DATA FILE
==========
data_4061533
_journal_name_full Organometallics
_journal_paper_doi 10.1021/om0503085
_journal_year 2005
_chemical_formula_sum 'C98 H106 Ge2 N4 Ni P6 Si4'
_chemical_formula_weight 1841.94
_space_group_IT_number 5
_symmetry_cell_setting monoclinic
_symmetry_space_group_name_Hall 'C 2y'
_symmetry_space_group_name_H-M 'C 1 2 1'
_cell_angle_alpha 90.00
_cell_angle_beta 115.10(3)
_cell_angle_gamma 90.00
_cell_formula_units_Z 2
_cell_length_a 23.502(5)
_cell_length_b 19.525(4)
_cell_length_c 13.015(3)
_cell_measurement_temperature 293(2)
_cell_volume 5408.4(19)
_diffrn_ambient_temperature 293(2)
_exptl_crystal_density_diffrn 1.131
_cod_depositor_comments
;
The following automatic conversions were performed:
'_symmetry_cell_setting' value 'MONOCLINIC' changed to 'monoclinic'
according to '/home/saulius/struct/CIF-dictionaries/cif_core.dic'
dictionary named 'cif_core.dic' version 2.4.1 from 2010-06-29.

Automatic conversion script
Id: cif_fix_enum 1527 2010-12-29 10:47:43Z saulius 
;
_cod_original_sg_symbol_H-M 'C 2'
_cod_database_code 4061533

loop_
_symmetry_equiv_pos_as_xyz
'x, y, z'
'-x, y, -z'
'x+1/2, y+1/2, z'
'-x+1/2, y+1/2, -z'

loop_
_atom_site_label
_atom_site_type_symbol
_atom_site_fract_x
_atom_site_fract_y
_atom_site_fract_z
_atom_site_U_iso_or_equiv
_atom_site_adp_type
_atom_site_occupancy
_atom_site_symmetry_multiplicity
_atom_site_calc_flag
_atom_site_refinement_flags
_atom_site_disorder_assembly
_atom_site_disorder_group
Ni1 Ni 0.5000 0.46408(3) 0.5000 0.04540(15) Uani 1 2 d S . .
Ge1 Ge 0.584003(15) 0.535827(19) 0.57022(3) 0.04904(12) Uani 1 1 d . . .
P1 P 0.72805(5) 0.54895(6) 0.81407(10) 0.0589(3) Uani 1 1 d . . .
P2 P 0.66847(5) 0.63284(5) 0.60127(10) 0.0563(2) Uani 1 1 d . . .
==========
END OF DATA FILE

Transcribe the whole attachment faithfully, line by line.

data_4061533
_journal_name_full Organometallics
_journal_paper_doi 10.1021/om0503085
_journal_year 2005
_chemical_formula_sum 'C98 H106 Ge2 N4 Ni P6 Si4'
_chemical_formula_weight 1841.94
_space_group_IT_number 5
_symmetry_cell_setting monoclinic
_symmetry_space_group_name_Hall 'C 2y'
_symmetry_space_group_name_H-M 'C 1 2 1'
_cell_angle_alpha 90.00
_cell_angle_beta 115.10(3)
_cell_angle_gamma 90.00
_cell_formula_units_Z 2
_cell_length_a 23.502(5)
_cell_length_b 19.525(4)
_cell_length_c 13.015(3)
_cell_measurement_temperature 293(2)
_cell_volume 5408.4(19)
_diffrn_ambient_temperature 293(2)
_exptl_crystal_density_diffrn 1.131
_cod_depositor_comments
;
The following automatic conversions were performed:
'_symmetry_cell_setting' value 'MONOCLINIC' changed to 'monoclinic'
according to '/home/saulius/struct/CIF-dictionaries/cif_core.dic'
dictionary named 'cif_core.dic' version 2.4.1 from 2010-06-29.

Automatic conversion script
Id: cif_fix_enum 1527 2010-12-29 10:47:43Z saulius 
;
_cod_original_sg_symbol_H-M 'C 2'
_cod_database_code 4061533

loop_
_symmetry_equiv_pos_as_xyz
'x, y, z'
'-x, y, -z'
'x+1/2, y+1/2, z'
'-x+1/2, y+1/2, -z'

loop_
_atom_site_label
_atom_site_type_symbol
_atom_site_fract_x
_atom_site_fract_y
_atom_site_fract_z
_atom_site_U_iso_or_equiv
_atom_site_adp_type
_atom_site_occupancy
_atom_site_symmetry_multiplicity
_atom_site_calc_flag
_atom_site_refinement_flags
_atom_site_disorder_assembly
_atom_site_disorder_group
Ni1 Ni 0.5000 0.46408(3) 0.5000 0.04540(15) Uani 1 2 d S . .
Ge1 Ge 0.584003(15) 0.535827(19) 0.57022(3) 0.04904(12) Uani 1 1 d . . .
P1 P 0.72805(5) 0.54895(6) 0.81407(10) 0.0589(3) Uani 1 1 d . . .
P2 P 0.66847(5) 0.63284(5) 0.60127(10) 0.0563(2) Uani 1 1 d . . .